”How was school today?”
“Did you do anything interesting?”
“How did that test go that you were studying for last night?”
Sound familiar? You’re interested in your child’s experience, but you’re shut out. All you get are one-word responses and then there’s silence, or the conversation moves on to other things.
It’s a culture of engagement many parents try to foster, hoping to hear about a youngster’s school day or their time spent with friends or just their latest daydreams. It’s contact we seek, a sense of connection — and we rely on questions as a way of drawing them out. But for them, we’ve morphed at those moments into an annoying Questioner-in-Chief, putting them on some witness stand where they feel vulnerable and over-exposed. That’s when they shut down or turn away.
We forget that the behaviors intrinsic to a culture of connection can be modeled by us. We can take the initiative and share with our children — no matter what their age — tales from our own life. Tales of conflict are particularly likely to engage them — our own disagreements with friends or family or co-workers. Conflict gets attention. It’s what the Greek dramatists knew 2,000 years ago, and it remains true today. Our children live their lives regularly experiencing conflict, whether with siblings or friends or often with us. And your stories will carry a particular punch when you include your emotions: I felt upset, I felt angry, I felt frightened. Emotions are universal; the kids will relate. You may even embellish your narrative a bit if you think it will make your story that much more engaging. Tailor your stories to their level of understanding and edit out what you think might be for grown-up ears only, including the names of people they may know.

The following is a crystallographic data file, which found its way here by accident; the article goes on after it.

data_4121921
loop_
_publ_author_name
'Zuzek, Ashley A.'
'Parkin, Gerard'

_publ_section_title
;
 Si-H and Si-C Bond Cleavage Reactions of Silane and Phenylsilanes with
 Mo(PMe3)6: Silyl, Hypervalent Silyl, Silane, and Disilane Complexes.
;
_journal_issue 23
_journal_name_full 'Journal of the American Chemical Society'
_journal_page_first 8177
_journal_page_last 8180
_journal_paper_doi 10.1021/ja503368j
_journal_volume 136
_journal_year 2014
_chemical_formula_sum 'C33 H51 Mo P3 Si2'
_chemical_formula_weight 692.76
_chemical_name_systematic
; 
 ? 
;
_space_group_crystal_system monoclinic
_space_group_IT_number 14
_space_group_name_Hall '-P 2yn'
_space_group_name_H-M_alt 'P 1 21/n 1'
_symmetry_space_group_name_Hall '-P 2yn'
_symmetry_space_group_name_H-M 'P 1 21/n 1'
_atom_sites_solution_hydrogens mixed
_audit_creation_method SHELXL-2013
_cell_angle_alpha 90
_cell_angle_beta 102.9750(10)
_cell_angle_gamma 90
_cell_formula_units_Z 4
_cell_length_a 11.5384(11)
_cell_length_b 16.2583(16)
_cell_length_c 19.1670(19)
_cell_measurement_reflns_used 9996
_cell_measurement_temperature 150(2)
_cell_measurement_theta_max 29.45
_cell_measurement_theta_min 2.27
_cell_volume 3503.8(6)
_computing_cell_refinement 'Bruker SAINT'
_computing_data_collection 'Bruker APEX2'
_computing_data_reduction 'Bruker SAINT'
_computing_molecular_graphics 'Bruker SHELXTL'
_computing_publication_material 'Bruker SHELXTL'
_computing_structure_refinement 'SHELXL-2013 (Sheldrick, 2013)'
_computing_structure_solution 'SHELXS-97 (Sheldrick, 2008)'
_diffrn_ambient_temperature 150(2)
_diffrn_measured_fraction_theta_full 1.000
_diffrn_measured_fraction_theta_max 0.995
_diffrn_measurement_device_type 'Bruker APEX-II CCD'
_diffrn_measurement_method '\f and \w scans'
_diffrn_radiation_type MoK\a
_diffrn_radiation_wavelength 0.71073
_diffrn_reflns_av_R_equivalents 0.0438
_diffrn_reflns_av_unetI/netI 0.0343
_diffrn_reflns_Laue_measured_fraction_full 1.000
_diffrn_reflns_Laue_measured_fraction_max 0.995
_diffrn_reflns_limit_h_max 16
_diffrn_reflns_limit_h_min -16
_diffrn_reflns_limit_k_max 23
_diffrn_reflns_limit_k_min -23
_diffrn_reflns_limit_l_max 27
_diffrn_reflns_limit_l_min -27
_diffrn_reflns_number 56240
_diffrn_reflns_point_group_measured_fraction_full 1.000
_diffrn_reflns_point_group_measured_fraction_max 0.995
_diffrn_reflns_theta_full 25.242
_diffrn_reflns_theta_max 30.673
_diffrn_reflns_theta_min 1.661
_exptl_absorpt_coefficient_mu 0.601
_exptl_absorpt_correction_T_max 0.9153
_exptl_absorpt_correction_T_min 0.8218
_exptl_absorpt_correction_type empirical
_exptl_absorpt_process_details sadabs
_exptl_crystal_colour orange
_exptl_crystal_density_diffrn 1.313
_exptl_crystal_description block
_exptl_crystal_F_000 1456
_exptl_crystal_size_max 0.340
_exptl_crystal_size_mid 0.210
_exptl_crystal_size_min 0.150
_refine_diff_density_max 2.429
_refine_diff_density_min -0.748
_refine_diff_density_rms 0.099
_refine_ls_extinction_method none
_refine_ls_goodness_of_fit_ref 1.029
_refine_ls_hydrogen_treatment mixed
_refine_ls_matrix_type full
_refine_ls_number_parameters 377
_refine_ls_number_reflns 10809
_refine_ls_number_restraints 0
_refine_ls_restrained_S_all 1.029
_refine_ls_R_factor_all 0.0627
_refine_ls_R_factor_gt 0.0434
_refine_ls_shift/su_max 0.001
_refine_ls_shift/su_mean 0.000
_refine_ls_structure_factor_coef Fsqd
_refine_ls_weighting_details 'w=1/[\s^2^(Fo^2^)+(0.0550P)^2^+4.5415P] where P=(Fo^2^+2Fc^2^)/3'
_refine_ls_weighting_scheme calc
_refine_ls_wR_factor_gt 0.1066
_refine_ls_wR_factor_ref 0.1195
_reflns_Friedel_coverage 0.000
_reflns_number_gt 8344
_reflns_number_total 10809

By sharing interesting moments from our day, we set a tone that makes it easier for our kids to do the same. If we’re willing to be vulnerable by emotionally self-disclosing with them, they’re more likely to reciprocate with us. But when they do open up, we must listen neutrally and accept what we hear without judgment or criticism. That’s not always easy, especially when they reveal their uncomfortable emotions. Our knee-jerk inclination to protect and solve and admonish and correct will remind them that we’re not easy to talk to — why even bother? Then we’re back to square one, floundering ineffectively as Questioner-in-Chief. (See The 5:1 Ratio, October 2011).